So, today, Cory Booker made it official; he announced he’s running for the U.S. senate, to fill the New Jersey seat left vacant by the recent death of senate veteran Frank Lautenberg.

As you may have guessed, if you know me and my writing, I’m not a big Cory Booker fan. It’s not so much his self-aggrandizing, Dear Leader tendencies (though Corey Robin is very entertaining on that particular). Nor is it that his job performance is not all it’s cracked up to be, although yes, there’s that, too.

Mostly, it quite honestly comes down to ideology, pure and simple. Booker is a neoliberalish Dem who supports much of Chris Christie’s school “reform” agenda, frequently favors the privatization and outsourcing of public sector jobs, wants to invest hard-earned public employee pensions with private equity firms (a truly terrible idea) and had tender words on behalf of Bain Capital during last year’s presidential election. He’s certainly not alone among Democrats in possessing those types of ideas and affiliations. But let’s just say I greatly prefer populist Democrats of the Elizabeth Warren stripe.

I’m a New Jersey native and though I no longer closely follow the state’s politics, from a distance, it certainly looks like Booker is the candidate to beat. He’ll probably win the August Democratic primary. He’s the only candidate in the race with statewide name recognition, he’s all but certain to have the African-American vote sewn up, and, if the past is any predictor, he’ll receive boatloads of Wall Street cash. With those major advantages, the state’s all-important Democratic political machines are likely to quickly fall in line. And then, since Jersey is an increasingly blue state, Booker should have an easy time winning the general election in October.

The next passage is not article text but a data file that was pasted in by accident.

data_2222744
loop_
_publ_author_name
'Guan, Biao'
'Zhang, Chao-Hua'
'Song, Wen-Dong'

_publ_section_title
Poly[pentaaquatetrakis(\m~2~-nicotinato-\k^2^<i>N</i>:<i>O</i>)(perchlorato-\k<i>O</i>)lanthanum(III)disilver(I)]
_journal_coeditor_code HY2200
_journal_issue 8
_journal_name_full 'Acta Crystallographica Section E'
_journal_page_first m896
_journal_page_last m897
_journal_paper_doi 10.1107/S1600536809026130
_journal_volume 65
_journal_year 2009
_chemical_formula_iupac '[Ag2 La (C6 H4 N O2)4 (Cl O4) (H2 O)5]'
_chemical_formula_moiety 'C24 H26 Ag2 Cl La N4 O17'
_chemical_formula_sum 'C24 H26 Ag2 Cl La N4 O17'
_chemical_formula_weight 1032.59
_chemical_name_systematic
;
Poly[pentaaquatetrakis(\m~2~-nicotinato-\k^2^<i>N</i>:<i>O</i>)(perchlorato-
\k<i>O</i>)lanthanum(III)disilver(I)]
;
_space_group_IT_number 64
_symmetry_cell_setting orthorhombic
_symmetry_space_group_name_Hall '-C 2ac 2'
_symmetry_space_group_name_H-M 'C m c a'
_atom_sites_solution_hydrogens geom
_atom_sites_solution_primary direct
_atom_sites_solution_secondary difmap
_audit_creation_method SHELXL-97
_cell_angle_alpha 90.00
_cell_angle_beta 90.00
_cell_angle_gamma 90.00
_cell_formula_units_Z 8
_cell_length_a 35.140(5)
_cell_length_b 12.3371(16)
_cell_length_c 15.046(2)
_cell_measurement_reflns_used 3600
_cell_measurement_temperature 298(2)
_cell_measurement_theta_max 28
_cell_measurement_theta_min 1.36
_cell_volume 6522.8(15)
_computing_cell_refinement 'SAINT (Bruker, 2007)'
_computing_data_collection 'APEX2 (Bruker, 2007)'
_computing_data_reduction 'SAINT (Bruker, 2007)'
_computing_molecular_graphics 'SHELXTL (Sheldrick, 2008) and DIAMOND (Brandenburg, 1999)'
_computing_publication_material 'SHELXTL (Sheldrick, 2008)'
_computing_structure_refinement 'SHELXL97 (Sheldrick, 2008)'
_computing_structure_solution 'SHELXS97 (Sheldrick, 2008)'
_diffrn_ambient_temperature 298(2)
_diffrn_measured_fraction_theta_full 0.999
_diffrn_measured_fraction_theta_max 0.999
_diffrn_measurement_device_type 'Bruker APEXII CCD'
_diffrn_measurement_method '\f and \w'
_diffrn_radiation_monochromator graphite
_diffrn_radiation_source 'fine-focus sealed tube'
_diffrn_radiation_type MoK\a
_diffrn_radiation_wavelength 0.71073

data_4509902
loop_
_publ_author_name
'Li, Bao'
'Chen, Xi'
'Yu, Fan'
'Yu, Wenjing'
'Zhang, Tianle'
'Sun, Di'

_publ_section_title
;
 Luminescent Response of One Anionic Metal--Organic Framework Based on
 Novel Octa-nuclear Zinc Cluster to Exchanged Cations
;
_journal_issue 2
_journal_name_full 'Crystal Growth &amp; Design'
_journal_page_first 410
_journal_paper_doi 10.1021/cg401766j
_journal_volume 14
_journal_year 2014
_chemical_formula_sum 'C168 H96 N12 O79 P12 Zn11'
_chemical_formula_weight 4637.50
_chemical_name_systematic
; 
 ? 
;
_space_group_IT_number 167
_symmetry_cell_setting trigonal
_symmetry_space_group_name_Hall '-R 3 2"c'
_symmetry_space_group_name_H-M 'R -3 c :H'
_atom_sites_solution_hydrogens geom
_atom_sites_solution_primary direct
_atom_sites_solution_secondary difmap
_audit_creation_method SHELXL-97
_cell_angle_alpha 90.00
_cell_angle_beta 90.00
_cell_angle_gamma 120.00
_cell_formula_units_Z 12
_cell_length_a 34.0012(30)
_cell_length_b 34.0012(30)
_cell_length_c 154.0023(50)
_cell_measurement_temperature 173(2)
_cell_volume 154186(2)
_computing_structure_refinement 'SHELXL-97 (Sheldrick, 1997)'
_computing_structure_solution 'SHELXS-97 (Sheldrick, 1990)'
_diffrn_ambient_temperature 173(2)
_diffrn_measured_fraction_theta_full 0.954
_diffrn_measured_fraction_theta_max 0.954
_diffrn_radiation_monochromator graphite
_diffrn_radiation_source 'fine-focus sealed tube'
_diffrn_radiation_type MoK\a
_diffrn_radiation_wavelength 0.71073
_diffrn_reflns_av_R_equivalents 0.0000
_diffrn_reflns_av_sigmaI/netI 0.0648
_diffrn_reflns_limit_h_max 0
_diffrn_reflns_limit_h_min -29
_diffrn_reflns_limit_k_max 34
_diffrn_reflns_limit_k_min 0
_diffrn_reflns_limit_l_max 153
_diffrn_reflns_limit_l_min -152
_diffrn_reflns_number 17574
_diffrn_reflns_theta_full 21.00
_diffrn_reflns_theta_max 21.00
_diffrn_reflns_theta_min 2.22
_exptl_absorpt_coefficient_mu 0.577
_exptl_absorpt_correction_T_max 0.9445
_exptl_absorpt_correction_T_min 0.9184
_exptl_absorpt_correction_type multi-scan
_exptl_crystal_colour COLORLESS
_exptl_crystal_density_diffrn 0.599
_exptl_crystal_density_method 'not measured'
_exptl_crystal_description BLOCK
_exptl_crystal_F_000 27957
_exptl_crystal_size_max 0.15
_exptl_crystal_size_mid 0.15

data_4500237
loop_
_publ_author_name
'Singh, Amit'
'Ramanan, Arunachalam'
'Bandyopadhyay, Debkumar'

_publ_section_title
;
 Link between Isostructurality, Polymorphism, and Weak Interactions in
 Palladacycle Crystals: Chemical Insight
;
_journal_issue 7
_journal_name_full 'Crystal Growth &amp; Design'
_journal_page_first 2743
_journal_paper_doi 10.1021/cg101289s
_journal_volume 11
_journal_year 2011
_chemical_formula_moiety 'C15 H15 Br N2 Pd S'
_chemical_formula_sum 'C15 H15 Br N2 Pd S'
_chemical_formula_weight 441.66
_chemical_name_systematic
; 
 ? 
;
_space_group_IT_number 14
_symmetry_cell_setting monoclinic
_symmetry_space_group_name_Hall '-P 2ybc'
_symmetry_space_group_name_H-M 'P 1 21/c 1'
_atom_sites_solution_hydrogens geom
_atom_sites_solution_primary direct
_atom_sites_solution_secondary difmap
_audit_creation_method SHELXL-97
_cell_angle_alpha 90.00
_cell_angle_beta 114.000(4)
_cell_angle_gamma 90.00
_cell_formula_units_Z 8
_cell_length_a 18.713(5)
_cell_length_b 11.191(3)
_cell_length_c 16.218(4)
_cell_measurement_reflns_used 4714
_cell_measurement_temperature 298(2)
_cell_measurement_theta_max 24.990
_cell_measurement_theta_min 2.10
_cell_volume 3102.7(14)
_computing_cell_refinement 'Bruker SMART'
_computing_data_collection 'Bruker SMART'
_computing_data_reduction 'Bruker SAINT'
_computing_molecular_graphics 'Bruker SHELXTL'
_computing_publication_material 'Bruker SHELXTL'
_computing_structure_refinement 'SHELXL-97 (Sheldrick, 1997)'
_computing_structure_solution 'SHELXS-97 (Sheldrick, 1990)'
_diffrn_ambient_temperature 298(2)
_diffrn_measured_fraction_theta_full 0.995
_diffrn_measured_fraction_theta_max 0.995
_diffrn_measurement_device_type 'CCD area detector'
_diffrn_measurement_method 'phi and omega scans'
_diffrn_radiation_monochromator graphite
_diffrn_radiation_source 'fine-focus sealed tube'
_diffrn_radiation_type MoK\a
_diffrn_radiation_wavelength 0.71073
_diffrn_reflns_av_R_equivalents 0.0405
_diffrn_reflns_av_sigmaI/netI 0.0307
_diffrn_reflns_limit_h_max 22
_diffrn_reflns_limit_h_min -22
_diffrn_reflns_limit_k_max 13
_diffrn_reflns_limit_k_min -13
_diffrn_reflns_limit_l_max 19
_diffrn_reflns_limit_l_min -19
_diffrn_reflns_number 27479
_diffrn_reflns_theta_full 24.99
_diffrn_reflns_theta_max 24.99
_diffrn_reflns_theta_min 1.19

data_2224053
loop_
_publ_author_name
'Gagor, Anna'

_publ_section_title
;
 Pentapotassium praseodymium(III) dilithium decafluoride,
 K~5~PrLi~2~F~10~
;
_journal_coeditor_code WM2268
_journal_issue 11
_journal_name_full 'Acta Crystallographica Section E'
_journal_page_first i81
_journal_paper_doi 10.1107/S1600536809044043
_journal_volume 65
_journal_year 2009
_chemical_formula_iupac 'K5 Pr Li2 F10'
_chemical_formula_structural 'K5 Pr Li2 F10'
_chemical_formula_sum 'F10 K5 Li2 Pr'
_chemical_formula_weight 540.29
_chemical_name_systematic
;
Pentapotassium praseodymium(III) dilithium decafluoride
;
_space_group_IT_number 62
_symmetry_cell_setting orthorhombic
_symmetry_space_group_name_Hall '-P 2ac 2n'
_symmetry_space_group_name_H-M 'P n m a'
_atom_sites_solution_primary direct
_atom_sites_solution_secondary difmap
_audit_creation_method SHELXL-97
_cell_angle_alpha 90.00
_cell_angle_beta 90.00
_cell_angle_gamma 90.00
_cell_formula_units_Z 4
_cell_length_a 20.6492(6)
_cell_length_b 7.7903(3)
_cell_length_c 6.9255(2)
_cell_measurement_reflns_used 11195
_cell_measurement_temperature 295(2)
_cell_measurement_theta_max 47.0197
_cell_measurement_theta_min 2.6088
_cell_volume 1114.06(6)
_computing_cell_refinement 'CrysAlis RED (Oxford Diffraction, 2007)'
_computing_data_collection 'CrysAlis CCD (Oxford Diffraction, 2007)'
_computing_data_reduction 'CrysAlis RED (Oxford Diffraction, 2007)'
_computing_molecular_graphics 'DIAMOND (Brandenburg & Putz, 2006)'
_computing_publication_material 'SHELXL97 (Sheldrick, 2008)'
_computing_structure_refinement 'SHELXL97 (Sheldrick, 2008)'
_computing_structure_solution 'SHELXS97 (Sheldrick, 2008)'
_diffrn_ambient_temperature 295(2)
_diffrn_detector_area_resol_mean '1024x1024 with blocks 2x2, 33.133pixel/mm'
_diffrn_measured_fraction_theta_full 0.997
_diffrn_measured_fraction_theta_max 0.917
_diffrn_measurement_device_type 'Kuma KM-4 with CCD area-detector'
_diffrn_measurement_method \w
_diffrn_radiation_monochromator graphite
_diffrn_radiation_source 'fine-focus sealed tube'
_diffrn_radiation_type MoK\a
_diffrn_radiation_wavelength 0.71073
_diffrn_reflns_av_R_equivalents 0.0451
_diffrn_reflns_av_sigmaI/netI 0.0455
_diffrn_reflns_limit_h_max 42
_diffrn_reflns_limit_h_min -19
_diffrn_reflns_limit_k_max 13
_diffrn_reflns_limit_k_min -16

Congressman Frank Pallone, another likely Democratic candidate, has strong union support, which Booker does not, and that is not nothing in a state like Jersey, even in these anti-labor times. But at this point, it looks as if he’s unlikely to overcome Booker’s formidable advantages.

The only way I can see Booker screwing things up, really, is if he gets too arrogant. Earlier this year, Booker took a PR hit when he started publicly pressuring Lautenberg to retire. Booker looked like a bully. Everyone knew Lautenberg was going to retire anyway; why couldn’t Booker let the old man announce his retirement in his own time, with dignity? (Which, in short order, he did).

As long as Booker doesn’t get in his own way, though, it’s hard to see anything else stopping him. He will, however, have some pretty big shoes to fill. So, while I’m on this subject, I might as well take this opportunity to plug my tribute to the late Senator Lautenberg, which I wrote earlier this week for the excellent National Memo, a relatively new progressive site (you should definitely bookmark it!).

The piece is heartfelt. One of the first votes I ever cast in my life was for Frank Lautenberg. Of all the senators I’ve ever voted for, in three states now (New York, New Jersey, and Illinois; said senators included Barack Obama and Hillary Clinton), Lautenberg was the most progressive and my favorite overall. There is something about the anti-charismatic, ornery old S.O.B. that greatly appealed to me — probably because, like the state he came from, he was perennially underestimated and underrecognized. One especially interesting thing to note about him: his populism was the real deal, not the fake Republican variety, and he remained a New Dealer to the end. His last major legislative effort was a bill to create a 21st Century WPA We should do it.

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Kathleen Geier is a writer and public policy researcher who lives in Chicago. She blogs at Inequality Matters. Find her on Twitter: @Kathy_Gee